“I think if we had someone on that board, we would have been able to cut some deals. We hope that as more Latinos become citizens and as the first generation turns 18, we will begin to have more political power during elections to elect someone who is Latino and who is going to represent our interests,” says Aviles.

Beatriz Otero agrees: The Latino community “is not yet expressing itself at the level that it should to demand what’s right. They are people at the mercy of those who provide the services,” she says. “A large majority of the Latino population falls under the category that says, ‘I have to keep my mouth shut in order to assure that I get at least the minimum.’”

Otero and others complain that most public schools have systematically marginalized Latinos. In 1989, a report from the Bilingual Education Task Force found that the schools had no coherent strategy for educating non-English-speaking students. In the aftermath of the Mount Pleasant riots, the U.S. Commission on Civil Rights echoed the findings of the task force, highlighting barriers to immigrant education ranging from a lack of certified ESL teachers to recurring allegations of corporal punishment against Latino students.

The U.S. Department of Education has also panned the District for its persistent disregard for Latino education. Following a 1991 investigation by the department’s Office for Civil Rights (OCR), the school system gave assurances that it would formulate an educational plan for non-English-speaking students. But the plan has brought no progress for Latinos, and again the OCR is on the school system’s case.

According to a Feb. 21 letter sent to Smith by OCR, last year 1,644 “limited English proficient” students enrolled in grades 1 through 12 were not being served by an “alternative language program.” The investigation also concluded that the system is claiming to serve ESL students at schools that don’t have any bilingual/ESL teachers on their staffs. For example, four out of 14 schools offering alternative language programs in Spanish employed no Spanish-speaking teachers.

OCR concluded that the lack of qualified ESL staff “raises serious questions about whether the District is actually implementing the program models identified in its Plan.” If the District continues to flout equal educational opportunity laws it could be denied federal education funds. The Latino Civil Rights Task Force is also retaining a lawyer and considering filing a formal complaint of discrimination against the District’s public schools.

Otero thinks the Latino community is beginning to realize that the school board is not staked in the success of District Latinos. “The issue has to do with an administration which has not supported these kinds of efforts across the board, except at individual schools where there are principals who understand that you provide services to all children. But at other places, there is no understanding and, in fact, outright racism,” says Otero.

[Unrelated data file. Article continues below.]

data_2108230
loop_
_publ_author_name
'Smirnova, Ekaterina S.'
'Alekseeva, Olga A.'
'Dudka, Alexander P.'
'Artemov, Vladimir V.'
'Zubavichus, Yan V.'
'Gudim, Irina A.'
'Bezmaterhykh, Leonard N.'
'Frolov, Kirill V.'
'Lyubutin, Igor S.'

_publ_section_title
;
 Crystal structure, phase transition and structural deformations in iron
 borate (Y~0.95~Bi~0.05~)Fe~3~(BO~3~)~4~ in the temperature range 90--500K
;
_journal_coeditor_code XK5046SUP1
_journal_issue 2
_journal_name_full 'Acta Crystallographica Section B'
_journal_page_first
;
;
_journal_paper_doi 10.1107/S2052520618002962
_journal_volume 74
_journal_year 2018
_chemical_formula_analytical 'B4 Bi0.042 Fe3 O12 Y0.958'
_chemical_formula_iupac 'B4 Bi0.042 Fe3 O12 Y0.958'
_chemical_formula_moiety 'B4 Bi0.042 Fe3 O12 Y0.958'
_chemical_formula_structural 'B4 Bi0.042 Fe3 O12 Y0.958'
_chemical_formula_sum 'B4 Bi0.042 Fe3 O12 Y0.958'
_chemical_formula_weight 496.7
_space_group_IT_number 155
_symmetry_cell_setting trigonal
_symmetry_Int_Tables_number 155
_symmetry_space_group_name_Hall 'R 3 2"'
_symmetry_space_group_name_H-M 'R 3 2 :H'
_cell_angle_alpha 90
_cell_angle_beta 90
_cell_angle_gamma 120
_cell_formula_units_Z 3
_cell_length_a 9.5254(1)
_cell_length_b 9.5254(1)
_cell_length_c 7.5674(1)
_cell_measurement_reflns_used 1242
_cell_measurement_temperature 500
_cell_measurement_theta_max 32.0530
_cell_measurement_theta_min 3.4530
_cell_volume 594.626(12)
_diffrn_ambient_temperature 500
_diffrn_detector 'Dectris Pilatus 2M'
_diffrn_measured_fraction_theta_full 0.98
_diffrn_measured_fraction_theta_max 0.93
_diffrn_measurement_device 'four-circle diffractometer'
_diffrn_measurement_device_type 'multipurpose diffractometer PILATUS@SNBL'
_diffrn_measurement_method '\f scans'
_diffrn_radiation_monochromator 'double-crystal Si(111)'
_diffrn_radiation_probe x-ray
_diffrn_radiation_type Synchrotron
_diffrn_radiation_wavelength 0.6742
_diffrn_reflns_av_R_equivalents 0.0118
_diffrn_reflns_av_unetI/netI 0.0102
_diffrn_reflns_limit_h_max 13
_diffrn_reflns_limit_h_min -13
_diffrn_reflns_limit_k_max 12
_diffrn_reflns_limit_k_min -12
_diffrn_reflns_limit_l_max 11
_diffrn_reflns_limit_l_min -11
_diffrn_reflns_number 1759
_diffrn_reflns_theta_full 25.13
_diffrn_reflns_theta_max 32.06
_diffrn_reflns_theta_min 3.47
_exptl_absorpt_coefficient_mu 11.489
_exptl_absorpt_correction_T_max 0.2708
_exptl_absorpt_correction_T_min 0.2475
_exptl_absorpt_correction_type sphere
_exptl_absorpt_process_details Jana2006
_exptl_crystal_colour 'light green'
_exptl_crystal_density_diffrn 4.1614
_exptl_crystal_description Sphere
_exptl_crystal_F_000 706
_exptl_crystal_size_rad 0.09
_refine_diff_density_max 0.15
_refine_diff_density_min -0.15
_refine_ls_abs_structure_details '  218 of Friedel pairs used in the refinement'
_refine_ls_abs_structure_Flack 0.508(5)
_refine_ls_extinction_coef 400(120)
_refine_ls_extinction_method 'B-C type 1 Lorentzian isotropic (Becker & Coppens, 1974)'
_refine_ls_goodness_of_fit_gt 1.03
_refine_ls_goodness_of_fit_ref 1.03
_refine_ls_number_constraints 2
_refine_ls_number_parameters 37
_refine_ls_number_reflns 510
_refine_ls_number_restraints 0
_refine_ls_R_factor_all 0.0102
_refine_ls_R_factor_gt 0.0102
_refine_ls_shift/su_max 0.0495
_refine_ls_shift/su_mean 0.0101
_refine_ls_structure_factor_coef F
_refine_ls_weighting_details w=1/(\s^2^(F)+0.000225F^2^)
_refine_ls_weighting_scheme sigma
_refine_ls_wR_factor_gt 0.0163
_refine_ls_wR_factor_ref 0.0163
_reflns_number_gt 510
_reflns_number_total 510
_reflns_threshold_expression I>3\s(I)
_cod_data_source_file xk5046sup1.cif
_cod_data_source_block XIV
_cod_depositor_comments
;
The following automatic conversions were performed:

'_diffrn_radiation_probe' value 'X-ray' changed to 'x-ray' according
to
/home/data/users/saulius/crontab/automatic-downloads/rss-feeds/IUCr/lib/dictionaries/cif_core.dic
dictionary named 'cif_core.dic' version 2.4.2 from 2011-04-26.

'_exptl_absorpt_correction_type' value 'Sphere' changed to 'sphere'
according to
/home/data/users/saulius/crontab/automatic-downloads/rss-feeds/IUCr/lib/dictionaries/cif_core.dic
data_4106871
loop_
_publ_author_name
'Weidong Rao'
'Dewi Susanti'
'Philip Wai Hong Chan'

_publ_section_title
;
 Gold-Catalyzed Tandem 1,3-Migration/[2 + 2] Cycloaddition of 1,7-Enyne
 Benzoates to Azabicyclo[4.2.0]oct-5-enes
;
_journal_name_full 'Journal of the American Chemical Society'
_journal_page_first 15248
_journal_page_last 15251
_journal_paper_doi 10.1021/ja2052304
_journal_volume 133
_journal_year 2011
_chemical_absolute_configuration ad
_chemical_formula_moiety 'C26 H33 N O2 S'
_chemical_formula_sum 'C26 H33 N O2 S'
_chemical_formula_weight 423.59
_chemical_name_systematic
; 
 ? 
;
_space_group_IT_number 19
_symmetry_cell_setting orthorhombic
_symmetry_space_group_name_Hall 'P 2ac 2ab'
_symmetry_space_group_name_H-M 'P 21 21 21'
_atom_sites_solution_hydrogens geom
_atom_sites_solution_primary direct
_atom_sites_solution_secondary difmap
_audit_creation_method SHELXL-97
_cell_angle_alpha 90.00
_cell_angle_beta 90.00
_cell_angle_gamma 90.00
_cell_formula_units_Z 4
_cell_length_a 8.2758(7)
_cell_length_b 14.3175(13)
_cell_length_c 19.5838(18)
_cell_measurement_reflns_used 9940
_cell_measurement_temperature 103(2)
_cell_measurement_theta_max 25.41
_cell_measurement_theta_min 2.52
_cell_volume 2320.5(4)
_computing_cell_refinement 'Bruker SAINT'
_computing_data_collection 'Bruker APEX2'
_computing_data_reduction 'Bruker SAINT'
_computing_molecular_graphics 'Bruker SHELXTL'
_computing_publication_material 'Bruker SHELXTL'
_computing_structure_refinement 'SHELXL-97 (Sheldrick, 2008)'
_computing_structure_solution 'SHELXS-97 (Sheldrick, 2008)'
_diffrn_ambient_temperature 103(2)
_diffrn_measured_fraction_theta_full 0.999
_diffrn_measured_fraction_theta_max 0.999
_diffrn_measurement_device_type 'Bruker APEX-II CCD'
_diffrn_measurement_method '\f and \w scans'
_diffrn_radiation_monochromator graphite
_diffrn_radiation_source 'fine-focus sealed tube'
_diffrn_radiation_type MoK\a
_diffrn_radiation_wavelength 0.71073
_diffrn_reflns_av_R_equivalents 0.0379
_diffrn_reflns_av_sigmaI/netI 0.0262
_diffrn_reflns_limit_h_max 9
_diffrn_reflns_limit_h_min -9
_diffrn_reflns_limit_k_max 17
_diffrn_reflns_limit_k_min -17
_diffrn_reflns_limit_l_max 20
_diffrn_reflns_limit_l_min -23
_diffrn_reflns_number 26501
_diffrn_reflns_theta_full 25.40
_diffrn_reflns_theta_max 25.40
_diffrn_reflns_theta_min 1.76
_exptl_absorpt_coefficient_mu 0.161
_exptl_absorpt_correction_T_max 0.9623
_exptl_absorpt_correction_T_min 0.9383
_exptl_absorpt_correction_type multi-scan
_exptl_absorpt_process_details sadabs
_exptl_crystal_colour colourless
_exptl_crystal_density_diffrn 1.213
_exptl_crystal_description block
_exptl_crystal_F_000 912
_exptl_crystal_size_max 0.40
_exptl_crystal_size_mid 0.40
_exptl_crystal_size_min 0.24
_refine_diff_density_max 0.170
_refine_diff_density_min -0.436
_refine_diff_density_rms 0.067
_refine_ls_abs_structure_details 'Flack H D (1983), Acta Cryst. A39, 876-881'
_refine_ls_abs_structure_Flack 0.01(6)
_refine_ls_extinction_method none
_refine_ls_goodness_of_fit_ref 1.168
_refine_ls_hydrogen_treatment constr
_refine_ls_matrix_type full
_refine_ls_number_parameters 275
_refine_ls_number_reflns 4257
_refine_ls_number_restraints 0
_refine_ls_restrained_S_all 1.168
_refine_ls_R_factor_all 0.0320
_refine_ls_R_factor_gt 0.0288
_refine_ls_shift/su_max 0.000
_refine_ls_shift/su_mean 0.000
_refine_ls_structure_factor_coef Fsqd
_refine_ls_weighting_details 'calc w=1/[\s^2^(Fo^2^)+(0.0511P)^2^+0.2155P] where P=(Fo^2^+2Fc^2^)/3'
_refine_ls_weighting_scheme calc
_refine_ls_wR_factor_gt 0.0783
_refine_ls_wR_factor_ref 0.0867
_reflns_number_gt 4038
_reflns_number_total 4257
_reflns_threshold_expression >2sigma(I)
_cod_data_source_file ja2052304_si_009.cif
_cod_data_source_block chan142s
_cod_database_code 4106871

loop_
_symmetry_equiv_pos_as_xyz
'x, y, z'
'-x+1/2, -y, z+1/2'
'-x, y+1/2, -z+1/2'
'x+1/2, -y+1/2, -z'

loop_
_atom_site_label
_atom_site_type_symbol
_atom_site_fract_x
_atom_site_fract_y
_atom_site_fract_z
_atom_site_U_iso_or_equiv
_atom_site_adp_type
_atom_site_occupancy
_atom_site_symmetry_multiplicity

Ann Wilcox, Ward 2 school board member, was among the seven board members who voted in favor of the closings. She explained that Rosario was a target for cost-cutting in part because its adult programs are not mandated by federal guidelines. “The idea was to put compulsory programs in better buildings. We did specifically make the change at this point because we decided to close Hardy and Fillmore—that was the root of the bumping that took place. People just have to make some adjustments,” added Wilcox.

But the closings are adjusting Rosario’s students out of an education. Rosario actually serves 160 students between the ages of 16 and 18, many of whom dropped out of other programs. In 1993, Latinos had the highest dropout rate of any group in the District, so Rosario’s closing means these students are falling through the cracks of a flawed system twice.

Rosario’s new, atomized life could be short. Christopher Ladd, a teacher who is a veteran of school closings, fears that Rosario might suffer the same fate as the Lenox Adult Education Center, his former school. “After the program was moved from its building, the next step was to eliminate it completely,” says Ladd. It takes a vote by the board to close a school, but programs can be chopped at will, he points out.

Ladd thinks the Rosario closing is one that will haunt the District.

“Our school will have to be rebuilt in a less successful form in another 20 or 30 years. [Demographically], it’s just the wave of the future and they can’t vote against the future,” he says.

Parents can’t effectively advocate for their children if they don’t speak the language. Most of the student body at Rosario is made up of parents like Belloso who are not registered to vote and thus do not scare board members with their protests.

Belloso has shared other lessons with her kids as well.

“My son would say ‘Mami, you don’t know what it’s like to be ignored. You don’t know what it’s like to be discriminated against.’ My job as a mother was not to breed resentment, but to give him strength. I would tell him, ‘You feel that way? Show them that you’re a Latino who wants to make progress. Show them that we’re not going to be parasites on the state, that we’re not going to be dependent on a monthly welfare check.’ My son is in the Army now trying to make a future for himself, but my daughters still need my help,” she says.

At Rosario, students and staff continue to mourn the loss of their site. At a recent student council meeting at Rosario, several said they were apprehensive that a move into a building in northeast D.C. would lead to racial confrontations with blacks. Another student, a black Latino, disagreed, saying, “We have this necessity to learn English. We are not in the position of demanding a special place. We want to learn.” A third added, “We are like the morenos. Why should we divide against another minority?”

Pedro Aviles said the program must live on “even if we have to get together in a hut under a mango tree.” Then again, there are no mango trees in the District.—Vanessa Bauzá